8. Romaris F, Appleton JA (2001) Invasion of epithelial cells by Trichinella spiralis: in vitro observations. Parasite 8:S48–S50

    CAS  PubMed  Google Scholar 

  9. Liu RD, Cui J, Liu XL, Jiang P, Sun GG, Zhang X, Long SR, Wang L, Wang ZQ (2015) Comparative proteomic analysis of surface proteins of Trichinella spiralis muscle larvae and intestinal infective larvae. Acta Trop 150:79–86

    CAS  PubMed  Google Scholar 

  10. Wang L, Cui J, Hu DD, Liu RD, Wang ZQ (2014) Identification of early diagnostic antigens from major excretory-secretory proteins of Trichinella spiralis muscle larvae using immunoproteomics. Parasite Vectors 7:40

    Google Scholar 

  11. Todorova VK, Knox DP, Kennedy MW (1995) Proteinases in the excretory/secretory products (ES) of adult Trichinella spiralis. Parasitology 111:201–208

    CAS  PubMed  Google Scholar 

  12. Yang DQ, Liu F, Bai Y, Zeng J, Hao HN, Yue X, Hu CX, Long SR, Liu RD, Wang ZQ, Cui J (2021) Functional characterization of a glutathione S-transferase in Trichinella spiralis invasion, development and reproduction. Vet Parasitol 297:109128

    CAS  PubMed  Google Scholar 

  13. Wang ZQ, Wang L, Cui J (2012) Proteomic analysis of Trichinella spiralis proteins in intestinal epithelial cells after culture with their larvae by shotgun LC-MS/MS approach. J Proteomics 75:2375–2383

    CAS  PubMed  Google Scholar 

  14. Wang L, Wang ZQ, Cui J (2013) Proteomic analysis of the changed proteins of Trichinella spiralis infective larvae after co-culture in vitro with intestinal epithelial cells. Vet Parasitol 194:160–163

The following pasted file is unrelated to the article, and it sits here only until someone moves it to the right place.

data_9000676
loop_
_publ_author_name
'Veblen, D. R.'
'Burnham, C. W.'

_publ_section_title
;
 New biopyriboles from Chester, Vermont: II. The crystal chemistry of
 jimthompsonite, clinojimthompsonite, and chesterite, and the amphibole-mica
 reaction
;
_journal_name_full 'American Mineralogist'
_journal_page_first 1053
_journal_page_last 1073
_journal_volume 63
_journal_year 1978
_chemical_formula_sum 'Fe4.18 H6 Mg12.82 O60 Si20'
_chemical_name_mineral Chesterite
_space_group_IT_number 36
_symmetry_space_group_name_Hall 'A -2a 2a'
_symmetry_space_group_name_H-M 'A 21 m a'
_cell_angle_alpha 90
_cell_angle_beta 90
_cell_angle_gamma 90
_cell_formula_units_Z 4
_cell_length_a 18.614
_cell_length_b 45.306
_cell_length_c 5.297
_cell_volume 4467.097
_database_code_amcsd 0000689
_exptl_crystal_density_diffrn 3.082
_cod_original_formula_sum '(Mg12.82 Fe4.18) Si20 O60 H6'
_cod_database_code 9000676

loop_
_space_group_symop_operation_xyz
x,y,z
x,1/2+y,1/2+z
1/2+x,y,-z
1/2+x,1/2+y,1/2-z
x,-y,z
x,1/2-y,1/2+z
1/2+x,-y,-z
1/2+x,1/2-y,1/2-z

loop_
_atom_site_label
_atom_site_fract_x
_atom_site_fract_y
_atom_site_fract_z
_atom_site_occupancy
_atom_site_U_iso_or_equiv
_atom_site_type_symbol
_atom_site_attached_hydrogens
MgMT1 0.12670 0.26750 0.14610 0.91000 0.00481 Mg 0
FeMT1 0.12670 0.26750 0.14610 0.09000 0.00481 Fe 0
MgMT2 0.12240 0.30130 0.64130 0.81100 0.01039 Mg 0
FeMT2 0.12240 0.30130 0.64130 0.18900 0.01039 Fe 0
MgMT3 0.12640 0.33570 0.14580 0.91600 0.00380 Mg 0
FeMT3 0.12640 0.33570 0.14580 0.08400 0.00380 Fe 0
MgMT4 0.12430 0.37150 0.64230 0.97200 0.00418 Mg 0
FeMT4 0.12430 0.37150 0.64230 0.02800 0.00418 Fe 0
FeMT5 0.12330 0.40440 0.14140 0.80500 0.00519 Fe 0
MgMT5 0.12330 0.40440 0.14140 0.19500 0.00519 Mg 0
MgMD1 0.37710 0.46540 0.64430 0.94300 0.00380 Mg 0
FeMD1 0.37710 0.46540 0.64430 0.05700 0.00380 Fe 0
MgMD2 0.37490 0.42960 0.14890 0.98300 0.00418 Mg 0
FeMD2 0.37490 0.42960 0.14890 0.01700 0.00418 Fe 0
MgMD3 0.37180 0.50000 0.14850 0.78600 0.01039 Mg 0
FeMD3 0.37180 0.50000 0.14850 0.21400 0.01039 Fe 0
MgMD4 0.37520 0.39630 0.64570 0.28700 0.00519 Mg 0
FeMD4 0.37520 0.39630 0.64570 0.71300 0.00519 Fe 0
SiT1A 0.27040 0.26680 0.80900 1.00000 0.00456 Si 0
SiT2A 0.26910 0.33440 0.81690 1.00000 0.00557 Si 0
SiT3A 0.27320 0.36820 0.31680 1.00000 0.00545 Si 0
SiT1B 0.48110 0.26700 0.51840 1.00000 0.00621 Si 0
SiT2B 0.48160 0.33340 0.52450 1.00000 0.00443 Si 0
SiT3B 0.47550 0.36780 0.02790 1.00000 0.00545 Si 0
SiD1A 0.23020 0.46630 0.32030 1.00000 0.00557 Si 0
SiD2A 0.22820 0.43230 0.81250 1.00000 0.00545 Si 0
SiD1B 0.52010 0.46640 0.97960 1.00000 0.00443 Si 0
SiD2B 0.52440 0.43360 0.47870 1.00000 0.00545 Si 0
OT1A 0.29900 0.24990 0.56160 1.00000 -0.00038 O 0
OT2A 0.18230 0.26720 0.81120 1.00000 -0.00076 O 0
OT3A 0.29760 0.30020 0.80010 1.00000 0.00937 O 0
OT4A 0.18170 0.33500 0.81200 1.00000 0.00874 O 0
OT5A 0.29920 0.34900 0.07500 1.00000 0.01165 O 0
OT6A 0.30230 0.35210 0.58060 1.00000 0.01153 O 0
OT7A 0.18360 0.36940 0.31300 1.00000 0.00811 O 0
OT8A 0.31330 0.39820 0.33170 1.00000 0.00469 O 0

CAS  PubMed  Google Scholar 

  15. Yang Y, Wen Y, Cai YN, Vallee I, Boireau P, Liu MY, Cheng SP (2015) Serine proteases of parasitic helminths. Korean J Parasitol 53:1–11

    CAS  PubMed  PubMed Central  Google Scholar 

  16. Grote A, Caffrey CR, Rebello KM, Smith D, Dalton JP, Lustigman S (2018) Cysteine proteases during larval migration and development of helminths in their final host. PLoS Neglect Trop Dis 12:e0005919

    Google Scholar 

  17. Hu YY, Zhang R, Yan SW, Yue WW, Zhang JH, Liu RD, Long SR, Cui J, Wang ZQ (2021) Characterization of a novel cysteine protease in Trichinella spiralis and its role in larval intrusion, development and fecundity. Vet Res 52:113

    CAS  PubMed  PubMed Central  Google Scholar 

  18. Hasnain SZ, McGuckin MA, Grencis RK, Thornton DJ (2012) Serine protease(s) secreted by the nematode Trichuris muris degrade the mucus barrier. PLoS Neglect Trop Dis 6:e1856

    CAS  Google Scholar 

  19. Ortega-Pierres G, Arguello-Garcia R, Laredo-Cisneros MS, Fonseca-Linan R, Gomez-Mondragon M, Inzunza-Arroyo R, Flores-Benitez D, Raya-Sandino A, Chavez-Munguia B, Ventura-Gallegos JL, Zentella-Dehesa A, Bermudez-Cruz RM, Gonzalez-Mariscal L (2018) Giardipain-1, a protease secreted by Giardia duodenalis trophozoites, causes junctional, barrier and apoptotic damage in epithelial cell monolayers. Int J Parasitol 48:621–639

    CAS  PubMed  Google Scholar 

  20. Liu LN, Wang ZQ, Zhang X, Jiang P, Qi X, Liu RD, Zhang ZF, Cui J (2015) Characterization of Spirometra erinaceieuropaei plerocercoid cysteine protease and potential application for serodiagnosis of sparganosis. PLoS Negl Trop Dis 9:e0003807